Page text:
All the more so because over this 25-year period prosperity has been the rule, not the exception, for America--in stark contrast to the stagflationary 1970s. Perhaps the greatest tribute to the success of Reaganomics is that, over the course of the past 276 months, the U.S. economy has been in recession for only 15. That is to say, 94% of the time the U.S. economy has been creating jobs (43 million in all) and wealth ($30 trillion). More wealth has been created in the U.S. in the last quarter-century than in the previous 200 years. The policy lessons of this supply-side prosperity need to be constantly relearned, lest we return to the errors that produced the 1970s.

The heart and soul of Reagan's economic agenda were sound money (making the dollar "as good as gold," as Reagan used to put it) and lower tax rates. On monetary policy, Reagan has won a resounding victory. Today, nearly all economists agree with Reagan's then-controversial belief that the sole purpose of monetary policy should be to keep prices stable. Double-digit inflation is a distant memory unlikely to recur anytime soon.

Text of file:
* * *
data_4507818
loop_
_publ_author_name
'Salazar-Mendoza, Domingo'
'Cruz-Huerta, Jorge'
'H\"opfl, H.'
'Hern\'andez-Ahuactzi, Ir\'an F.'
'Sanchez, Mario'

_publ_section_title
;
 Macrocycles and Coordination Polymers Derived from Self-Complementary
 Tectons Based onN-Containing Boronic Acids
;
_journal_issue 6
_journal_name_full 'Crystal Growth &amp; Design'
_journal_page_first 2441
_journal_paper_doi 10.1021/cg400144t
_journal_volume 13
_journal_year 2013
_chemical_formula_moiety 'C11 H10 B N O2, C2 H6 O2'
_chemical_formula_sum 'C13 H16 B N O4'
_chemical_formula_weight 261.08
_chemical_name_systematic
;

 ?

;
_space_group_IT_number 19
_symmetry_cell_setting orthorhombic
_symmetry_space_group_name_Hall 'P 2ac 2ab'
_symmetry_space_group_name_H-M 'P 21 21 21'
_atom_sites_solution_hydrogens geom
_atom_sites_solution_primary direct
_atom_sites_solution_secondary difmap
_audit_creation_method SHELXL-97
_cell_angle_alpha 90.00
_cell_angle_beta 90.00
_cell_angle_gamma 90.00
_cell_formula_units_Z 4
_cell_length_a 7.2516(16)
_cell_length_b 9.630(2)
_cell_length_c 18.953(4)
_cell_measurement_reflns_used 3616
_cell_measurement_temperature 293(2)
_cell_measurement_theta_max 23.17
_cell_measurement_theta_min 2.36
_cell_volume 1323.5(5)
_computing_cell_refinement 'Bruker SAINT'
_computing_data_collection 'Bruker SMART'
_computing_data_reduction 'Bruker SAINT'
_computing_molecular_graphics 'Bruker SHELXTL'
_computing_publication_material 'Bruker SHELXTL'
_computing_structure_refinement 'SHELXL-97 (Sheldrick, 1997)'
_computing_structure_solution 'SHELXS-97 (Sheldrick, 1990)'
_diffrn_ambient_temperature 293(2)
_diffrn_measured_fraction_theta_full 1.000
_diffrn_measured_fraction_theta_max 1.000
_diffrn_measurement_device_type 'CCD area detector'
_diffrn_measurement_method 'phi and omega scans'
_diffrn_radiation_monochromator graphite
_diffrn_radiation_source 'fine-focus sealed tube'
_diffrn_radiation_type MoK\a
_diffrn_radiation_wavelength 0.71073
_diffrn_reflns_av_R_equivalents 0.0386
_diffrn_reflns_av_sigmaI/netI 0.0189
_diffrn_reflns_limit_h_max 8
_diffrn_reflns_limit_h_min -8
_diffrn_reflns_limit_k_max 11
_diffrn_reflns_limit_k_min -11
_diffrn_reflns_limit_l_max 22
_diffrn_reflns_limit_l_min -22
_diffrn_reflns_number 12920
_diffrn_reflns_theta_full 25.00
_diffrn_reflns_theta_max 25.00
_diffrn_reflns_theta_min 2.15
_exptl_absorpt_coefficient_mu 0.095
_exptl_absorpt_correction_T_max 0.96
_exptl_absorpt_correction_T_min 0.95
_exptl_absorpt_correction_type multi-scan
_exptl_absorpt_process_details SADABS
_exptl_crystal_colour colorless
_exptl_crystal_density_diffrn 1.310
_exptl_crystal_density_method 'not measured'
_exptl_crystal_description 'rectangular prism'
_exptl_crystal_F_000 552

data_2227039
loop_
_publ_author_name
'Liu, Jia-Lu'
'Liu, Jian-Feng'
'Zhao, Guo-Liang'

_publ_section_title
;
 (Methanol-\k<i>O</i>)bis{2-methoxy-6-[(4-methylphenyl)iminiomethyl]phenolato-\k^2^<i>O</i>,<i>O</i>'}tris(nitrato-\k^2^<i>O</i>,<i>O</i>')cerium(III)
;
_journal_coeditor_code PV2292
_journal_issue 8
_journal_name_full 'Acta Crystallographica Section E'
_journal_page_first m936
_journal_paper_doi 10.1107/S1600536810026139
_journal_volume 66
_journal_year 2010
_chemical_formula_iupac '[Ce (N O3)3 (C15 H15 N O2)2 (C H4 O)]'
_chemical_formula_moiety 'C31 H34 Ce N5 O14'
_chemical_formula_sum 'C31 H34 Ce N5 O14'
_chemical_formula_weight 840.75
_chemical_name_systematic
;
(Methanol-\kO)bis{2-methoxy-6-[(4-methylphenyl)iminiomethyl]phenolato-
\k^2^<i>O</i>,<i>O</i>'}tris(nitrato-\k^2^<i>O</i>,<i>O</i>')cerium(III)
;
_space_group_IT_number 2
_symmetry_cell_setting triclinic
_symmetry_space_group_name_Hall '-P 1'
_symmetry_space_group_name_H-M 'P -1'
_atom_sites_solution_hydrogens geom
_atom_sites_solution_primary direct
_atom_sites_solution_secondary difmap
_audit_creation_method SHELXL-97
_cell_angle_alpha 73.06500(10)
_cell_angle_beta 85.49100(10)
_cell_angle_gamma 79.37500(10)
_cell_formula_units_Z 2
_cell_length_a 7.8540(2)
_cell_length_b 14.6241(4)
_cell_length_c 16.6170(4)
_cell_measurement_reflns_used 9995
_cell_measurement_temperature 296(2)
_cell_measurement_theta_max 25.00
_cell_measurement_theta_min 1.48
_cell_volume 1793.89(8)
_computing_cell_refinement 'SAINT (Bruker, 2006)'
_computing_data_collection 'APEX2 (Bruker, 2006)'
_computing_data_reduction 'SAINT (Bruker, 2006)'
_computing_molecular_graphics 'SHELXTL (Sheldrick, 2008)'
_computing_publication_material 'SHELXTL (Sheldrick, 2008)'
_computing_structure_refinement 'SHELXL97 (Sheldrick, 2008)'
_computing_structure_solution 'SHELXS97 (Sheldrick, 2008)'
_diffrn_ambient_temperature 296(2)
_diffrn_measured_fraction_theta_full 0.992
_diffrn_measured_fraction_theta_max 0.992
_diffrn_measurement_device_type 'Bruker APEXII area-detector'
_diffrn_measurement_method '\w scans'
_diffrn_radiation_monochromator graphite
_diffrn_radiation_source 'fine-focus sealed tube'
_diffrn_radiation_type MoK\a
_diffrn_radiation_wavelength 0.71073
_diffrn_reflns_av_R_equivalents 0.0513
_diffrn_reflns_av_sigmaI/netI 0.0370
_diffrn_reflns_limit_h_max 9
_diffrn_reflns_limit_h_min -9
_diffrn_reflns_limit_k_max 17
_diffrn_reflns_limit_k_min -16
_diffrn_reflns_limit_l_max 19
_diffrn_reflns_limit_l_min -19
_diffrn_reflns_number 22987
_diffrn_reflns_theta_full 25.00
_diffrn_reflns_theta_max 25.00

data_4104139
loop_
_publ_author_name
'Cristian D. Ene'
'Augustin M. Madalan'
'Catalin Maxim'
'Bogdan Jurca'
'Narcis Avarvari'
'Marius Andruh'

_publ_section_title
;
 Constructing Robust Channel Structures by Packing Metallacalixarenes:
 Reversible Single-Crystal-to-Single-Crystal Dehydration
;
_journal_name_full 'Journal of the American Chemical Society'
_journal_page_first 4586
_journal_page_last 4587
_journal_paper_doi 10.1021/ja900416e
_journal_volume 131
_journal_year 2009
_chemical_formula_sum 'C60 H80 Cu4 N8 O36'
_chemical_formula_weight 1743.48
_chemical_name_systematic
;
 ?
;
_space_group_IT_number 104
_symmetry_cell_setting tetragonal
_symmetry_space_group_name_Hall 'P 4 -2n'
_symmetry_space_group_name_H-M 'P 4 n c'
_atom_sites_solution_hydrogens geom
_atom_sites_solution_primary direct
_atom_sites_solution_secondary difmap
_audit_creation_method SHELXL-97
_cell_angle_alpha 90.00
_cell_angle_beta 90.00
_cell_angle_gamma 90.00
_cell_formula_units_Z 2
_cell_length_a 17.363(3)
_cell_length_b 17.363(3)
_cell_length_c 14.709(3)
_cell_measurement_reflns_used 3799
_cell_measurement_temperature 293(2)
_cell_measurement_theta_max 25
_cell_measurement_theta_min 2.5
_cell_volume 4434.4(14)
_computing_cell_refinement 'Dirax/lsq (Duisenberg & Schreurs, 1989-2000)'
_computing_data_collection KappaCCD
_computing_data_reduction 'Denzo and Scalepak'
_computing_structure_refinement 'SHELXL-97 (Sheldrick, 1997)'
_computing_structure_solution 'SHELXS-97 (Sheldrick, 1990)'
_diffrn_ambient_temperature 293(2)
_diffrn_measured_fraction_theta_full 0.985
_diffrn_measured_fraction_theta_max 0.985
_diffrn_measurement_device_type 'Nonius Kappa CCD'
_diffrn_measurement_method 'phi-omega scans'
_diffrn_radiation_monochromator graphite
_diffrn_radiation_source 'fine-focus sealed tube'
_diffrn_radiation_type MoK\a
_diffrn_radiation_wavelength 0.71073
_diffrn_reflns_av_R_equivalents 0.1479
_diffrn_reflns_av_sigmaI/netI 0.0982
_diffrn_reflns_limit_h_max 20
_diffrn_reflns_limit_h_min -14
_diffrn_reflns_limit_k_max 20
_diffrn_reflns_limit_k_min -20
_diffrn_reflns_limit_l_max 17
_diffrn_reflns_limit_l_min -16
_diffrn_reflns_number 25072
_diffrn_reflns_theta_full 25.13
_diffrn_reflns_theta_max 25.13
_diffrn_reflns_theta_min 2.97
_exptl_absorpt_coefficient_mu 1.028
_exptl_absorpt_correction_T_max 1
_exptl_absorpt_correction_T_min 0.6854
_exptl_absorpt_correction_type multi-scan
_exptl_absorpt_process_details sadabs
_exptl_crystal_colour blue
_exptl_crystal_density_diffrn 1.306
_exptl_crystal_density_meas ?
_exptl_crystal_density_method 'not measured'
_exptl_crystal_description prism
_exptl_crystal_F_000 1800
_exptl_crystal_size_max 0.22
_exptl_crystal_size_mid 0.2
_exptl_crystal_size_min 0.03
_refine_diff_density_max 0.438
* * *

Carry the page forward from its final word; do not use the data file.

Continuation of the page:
On tax policy, Reaganomics has also carried the day, if somewhat less completely. Tax rates in the U.S. are on average half as high now as they were in the 1970s, and almost every nation has followed the Reagan model of lower tax rates. Even Bill Clinton only dared to raise the top marginal income tax rate back to 39.5%, not 50% or 70%.